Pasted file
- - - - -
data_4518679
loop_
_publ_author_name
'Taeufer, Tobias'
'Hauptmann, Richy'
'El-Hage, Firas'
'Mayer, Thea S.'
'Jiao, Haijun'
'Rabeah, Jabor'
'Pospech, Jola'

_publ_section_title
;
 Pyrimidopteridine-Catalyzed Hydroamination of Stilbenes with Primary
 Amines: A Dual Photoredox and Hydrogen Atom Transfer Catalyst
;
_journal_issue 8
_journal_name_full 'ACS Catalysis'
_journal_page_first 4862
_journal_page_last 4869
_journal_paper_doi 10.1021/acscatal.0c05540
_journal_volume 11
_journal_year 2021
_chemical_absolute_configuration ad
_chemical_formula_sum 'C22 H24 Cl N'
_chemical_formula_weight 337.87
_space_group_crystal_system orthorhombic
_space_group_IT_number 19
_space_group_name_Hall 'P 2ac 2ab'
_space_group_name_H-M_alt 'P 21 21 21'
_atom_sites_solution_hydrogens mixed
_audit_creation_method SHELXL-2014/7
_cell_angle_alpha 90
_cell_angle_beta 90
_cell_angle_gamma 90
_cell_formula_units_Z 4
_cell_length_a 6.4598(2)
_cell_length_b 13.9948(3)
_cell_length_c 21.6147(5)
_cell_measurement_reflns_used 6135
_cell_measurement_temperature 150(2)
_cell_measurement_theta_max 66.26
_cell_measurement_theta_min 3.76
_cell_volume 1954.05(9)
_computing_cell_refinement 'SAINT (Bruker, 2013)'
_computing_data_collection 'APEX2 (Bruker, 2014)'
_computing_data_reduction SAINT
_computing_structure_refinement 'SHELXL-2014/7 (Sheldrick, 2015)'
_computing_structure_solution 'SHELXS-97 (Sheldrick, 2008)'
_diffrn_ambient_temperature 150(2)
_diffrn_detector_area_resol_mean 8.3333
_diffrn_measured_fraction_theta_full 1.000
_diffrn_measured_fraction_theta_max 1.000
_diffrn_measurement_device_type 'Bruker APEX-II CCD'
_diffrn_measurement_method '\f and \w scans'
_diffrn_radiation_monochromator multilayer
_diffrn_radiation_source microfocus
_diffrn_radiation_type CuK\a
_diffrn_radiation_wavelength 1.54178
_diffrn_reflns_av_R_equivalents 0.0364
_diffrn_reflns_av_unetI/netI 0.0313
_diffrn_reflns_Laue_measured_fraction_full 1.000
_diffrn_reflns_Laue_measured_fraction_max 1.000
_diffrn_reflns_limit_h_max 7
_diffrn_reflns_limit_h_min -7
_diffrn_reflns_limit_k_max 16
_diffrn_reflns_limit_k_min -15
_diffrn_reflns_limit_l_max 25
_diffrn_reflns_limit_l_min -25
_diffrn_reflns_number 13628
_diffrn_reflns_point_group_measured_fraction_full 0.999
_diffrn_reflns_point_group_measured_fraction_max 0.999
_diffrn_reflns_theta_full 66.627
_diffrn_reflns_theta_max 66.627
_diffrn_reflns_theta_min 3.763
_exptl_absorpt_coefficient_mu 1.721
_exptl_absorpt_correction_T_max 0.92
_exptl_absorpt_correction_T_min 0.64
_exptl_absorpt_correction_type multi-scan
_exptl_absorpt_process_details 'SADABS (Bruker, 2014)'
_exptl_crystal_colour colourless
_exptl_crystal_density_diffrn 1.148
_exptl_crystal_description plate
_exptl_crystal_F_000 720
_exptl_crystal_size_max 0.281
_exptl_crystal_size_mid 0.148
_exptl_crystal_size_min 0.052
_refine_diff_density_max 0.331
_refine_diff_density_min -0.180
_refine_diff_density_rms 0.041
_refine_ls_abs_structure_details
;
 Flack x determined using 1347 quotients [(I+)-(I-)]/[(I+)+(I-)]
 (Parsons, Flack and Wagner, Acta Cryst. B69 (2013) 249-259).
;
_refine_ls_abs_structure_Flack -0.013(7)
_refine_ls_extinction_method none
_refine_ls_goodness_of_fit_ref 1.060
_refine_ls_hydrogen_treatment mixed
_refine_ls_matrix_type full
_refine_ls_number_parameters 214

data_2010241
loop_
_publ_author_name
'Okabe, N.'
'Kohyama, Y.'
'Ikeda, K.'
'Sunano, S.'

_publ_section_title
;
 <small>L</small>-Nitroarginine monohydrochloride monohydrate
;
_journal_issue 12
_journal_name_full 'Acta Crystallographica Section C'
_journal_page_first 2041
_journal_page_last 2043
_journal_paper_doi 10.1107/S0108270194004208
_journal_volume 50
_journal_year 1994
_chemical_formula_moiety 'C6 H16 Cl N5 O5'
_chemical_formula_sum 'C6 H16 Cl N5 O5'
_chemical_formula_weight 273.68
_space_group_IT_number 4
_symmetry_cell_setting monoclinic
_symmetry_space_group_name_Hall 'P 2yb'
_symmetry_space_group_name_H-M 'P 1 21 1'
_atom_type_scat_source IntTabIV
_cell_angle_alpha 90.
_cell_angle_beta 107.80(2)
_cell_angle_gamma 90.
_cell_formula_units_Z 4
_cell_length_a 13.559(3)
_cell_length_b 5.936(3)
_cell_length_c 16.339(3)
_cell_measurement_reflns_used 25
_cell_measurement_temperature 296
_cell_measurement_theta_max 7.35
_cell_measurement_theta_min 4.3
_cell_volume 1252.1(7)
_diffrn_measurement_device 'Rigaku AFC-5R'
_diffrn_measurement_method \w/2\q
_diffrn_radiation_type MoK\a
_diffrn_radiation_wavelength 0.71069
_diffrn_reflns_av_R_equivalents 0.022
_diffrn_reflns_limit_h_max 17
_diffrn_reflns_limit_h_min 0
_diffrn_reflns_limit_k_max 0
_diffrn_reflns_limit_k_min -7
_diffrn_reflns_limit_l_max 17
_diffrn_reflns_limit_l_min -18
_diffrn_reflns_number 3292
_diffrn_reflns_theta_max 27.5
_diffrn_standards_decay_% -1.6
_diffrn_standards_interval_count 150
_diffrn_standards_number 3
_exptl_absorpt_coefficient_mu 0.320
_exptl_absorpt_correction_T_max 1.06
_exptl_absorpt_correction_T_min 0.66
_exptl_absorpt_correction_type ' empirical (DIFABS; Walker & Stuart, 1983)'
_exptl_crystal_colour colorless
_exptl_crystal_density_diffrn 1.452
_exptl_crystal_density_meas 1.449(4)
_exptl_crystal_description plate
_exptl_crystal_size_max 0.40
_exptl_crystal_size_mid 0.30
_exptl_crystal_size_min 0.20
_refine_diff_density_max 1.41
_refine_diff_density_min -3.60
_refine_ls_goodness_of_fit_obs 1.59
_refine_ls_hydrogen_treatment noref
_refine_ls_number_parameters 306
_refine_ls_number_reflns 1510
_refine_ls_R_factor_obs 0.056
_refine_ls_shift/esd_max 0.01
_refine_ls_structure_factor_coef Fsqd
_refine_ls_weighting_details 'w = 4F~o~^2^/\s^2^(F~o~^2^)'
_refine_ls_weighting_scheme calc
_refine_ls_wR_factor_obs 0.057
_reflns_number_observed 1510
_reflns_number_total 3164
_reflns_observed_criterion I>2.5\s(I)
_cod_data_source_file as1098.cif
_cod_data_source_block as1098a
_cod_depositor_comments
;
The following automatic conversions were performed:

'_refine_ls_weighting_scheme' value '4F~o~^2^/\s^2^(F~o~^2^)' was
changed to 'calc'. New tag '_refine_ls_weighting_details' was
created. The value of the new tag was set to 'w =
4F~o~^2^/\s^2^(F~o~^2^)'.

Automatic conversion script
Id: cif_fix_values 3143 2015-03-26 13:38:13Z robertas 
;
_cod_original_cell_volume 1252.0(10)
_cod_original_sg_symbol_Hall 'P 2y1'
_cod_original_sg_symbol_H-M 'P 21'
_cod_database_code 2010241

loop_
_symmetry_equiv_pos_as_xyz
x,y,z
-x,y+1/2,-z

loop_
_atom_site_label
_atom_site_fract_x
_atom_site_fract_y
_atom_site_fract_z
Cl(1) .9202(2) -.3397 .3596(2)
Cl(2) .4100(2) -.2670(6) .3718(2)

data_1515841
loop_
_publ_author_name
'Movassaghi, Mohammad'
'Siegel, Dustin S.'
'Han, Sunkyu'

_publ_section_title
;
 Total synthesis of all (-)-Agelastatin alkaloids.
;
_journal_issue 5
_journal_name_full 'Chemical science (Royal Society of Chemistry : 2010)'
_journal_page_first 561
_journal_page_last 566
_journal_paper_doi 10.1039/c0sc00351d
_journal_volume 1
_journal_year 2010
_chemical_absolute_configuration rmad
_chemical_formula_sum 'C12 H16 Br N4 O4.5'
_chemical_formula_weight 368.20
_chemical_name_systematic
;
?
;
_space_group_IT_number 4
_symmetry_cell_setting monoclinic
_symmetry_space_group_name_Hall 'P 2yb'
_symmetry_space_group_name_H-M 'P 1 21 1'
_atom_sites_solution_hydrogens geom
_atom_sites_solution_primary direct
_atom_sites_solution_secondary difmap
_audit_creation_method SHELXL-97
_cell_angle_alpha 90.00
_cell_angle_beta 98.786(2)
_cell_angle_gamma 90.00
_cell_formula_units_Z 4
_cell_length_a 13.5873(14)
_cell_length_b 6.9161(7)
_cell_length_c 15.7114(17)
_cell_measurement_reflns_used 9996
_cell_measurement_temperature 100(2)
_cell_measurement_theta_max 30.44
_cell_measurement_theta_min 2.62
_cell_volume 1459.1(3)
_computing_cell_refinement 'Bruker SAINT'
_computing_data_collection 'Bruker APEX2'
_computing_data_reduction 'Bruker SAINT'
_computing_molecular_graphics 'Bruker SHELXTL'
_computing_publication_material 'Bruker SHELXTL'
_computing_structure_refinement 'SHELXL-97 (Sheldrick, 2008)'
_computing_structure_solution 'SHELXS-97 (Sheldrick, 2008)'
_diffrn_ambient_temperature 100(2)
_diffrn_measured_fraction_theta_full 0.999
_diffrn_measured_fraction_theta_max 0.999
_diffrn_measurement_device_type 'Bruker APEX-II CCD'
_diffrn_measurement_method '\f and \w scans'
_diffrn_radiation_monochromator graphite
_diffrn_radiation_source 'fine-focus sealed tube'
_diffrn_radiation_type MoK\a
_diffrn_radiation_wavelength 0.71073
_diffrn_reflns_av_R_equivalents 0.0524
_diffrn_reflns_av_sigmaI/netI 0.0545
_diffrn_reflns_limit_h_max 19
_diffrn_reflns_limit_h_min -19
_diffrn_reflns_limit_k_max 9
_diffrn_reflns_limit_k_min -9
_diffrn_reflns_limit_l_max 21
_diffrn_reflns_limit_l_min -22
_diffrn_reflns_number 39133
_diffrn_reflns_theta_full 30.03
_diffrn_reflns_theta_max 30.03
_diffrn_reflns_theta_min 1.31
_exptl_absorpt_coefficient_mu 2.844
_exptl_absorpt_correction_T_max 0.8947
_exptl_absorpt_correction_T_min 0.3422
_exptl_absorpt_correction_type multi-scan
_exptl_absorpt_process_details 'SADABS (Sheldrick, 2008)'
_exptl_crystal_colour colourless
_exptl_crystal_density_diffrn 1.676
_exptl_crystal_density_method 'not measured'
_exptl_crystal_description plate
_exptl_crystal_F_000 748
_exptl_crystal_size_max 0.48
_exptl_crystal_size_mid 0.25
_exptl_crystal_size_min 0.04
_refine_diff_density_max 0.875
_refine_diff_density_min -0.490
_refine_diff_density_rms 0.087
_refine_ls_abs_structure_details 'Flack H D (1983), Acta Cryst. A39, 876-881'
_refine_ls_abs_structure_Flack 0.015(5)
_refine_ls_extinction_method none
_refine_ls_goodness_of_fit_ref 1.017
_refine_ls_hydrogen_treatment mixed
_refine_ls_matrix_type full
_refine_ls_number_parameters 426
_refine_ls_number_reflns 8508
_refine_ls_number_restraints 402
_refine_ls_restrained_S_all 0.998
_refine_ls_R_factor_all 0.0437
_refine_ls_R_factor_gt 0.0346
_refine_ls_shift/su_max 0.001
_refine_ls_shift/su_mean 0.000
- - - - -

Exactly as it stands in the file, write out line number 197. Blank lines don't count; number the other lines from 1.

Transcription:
loop_